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Sneaky, Sneaky Stinkers

, , , , , , , , , | Working | September 18, 2022

Back in 2019, my husband and I purchase tickets to see a well-known comedian at a local theatre in April 2020. For obvious reasons, the show gets postponed. The venue confidently picks a new date of April 2021. Everything will be fine by then, obviously! No shock that we receive an email a few weeks before the show to say that, too, will be rescheduled.

A few months go by, and the health crisis situation “improves” in the UK to the point where most similar events are now going ahead. I’ve heard nothing about when this show has been rescheduled to, so I email the venue asking what’s happening. I don’t hear back, but I’m not too worried. To be honest, we’d only be selling the tickets anyway, as my husband is CEV (clinically extremely vulnerable to [contagious illness]), and it wouldn’t be safe for us to sit in a packed theatre.

And then, one evening in March 2022, I get an email from the venue with information about current [health crisis] protocols to be aware of for the show… which is happening the next evening! What the f***?! I double-check my emails and, sure enough, this is the first I’ve heard from them since the show was postponed in the spring of 2021. I immediately email them to point this out and request a refund.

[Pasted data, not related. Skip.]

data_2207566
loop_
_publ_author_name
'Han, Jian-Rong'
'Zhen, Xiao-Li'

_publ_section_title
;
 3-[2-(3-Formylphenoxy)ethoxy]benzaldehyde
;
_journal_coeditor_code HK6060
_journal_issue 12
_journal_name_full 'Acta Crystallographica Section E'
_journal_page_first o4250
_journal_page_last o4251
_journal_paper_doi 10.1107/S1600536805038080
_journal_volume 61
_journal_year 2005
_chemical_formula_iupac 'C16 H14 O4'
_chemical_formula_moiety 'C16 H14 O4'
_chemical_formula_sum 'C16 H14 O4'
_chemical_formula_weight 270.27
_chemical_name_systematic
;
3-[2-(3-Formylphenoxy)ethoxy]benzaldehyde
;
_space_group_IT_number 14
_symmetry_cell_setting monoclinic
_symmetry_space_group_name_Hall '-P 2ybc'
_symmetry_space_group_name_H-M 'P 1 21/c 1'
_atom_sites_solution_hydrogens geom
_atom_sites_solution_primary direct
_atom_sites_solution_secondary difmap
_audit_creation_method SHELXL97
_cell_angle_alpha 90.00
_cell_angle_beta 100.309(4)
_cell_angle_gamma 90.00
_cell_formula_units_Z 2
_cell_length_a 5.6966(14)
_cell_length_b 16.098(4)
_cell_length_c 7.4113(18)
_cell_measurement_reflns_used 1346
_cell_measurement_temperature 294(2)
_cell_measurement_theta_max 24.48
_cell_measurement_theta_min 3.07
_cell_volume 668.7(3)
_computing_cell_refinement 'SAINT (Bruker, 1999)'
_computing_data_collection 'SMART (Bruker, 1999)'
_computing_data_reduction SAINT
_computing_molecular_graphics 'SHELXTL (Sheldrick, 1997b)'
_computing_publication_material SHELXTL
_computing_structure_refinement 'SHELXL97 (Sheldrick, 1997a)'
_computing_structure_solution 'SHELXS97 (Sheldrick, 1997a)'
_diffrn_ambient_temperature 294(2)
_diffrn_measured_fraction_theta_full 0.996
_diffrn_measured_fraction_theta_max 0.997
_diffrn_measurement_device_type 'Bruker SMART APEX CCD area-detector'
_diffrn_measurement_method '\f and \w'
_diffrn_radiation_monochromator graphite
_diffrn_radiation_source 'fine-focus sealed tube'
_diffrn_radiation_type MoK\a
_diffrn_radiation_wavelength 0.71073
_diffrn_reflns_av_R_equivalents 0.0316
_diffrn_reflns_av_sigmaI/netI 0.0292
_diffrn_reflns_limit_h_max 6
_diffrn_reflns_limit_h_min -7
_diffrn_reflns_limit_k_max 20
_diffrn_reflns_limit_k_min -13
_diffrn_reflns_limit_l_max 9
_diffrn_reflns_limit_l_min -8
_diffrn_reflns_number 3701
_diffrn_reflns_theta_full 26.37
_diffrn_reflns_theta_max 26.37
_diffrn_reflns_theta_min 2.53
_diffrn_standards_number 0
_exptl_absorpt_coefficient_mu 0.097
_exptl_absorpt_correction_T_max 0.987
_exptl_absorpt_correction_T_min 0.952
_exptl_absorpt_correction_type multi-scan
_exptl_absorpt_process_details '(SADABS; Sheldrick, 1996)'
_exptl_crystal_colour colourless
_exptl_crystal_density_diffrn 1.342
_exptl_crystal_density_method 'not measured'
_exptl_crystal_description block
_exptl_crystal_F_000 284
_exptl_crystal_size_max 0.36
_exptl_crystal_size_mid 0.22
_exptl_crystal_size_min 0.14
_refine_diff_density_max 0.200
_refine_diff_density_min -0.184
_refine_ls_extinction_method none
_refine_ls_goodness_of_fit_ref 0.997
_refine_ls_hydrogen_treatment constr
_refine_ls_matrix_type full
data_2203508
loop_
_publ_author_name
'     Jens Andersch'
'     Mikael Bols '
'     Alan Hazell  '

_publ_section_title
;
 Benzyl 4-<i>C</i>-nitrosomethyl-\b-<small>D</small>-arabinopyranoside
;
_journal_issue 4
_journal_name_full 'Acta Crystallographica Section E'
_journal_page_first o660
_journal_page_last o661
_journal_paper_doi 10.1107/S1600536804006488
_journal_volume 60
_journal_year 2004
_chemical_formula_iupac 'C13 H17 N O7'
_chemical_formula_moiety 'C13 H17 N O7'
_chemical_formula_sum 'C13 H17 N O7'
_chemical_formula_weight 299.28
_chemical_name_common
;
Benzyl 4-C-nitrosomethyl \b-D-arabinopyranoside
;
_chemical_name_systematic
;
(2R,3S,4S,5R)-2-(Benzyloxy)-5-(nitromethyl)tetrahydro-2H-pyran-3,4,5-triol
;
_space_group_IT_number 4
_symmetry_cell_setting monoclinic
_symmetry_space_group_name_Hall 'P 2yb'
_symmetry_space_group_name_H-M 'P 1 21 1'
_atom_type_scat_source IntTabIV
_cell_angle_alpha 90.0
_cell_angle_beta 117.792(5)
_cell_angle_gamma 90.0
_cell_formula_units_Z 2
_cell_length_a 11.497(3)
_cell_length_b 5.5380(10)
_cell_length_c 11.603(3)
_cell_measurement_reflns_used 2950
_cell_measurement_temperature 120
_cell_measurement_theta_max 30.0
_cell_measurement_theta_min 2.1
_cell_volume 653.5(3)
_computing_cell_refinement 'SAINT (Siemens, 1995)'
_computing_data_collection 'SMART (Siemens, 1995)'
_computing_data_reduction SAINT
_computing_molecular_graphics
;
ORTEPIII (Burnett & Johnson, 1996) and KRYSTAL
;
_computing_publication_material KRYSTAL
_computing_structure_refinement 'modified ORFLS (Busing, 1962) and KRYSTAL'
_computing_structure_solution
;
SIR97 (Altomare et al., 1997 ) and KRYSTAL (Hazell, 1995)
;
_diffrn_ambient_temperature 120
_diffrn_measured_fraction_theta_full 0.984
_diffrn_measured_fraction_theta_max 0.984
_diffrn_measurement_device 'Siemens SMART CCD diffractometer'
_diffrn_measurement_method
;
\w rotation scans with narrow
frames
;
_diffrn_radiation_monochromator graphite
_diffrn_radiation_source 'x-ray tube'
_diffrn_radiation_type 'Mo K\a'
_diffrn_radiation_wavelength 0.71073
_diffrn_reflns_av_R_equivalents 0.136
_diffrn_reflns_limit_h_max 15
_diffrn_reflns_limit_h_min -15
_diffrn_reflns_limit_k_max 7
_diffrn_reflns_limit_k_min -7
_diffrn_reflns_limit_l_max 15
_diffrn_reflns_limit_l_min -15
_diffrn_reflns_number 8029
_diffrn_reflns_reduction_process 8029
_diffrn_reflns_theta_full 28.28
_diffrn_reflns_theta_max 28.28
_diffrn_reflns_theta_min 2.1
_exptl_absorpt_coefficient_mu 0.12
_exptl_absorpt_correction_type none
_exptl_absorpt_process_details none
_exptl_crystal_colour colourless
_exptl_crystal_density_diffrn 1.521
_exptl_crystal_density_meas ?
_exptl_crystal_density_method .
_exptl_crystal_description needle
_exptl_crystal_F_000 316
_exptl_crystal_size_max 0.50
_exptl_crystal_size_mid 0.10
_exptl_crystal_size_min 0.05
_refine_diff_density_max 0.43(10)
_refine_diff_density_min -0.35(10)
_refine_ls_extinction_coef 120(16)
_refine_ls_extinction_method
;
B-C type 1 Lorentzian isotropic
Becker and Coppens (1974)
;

Over the course of the next month, I go back and forth with the venue. They claim they emailed about the new date but, when challenged, they cannot prove it. They deny receiving my email asking for the new date, but I show them evidence of having sent it to two of their email accounts. They say they can only offer a refund if requested a week before the event. I point out that this would be hard for me to do when they didn’t tell me the new date until twenty-four hours before the show!

Eventually, they offer me free tickets for any of their shows. I point out that this is no use to me as theatres aren’t safe for my family. They continue to refuse a refund, insisting it’s impossible.

Finally, I ask if they have a governing body I can escalate this to or if I should just go direct to Trading Standards.

Weirdly enough, I get an email offering me a refund not twenty-four hours later!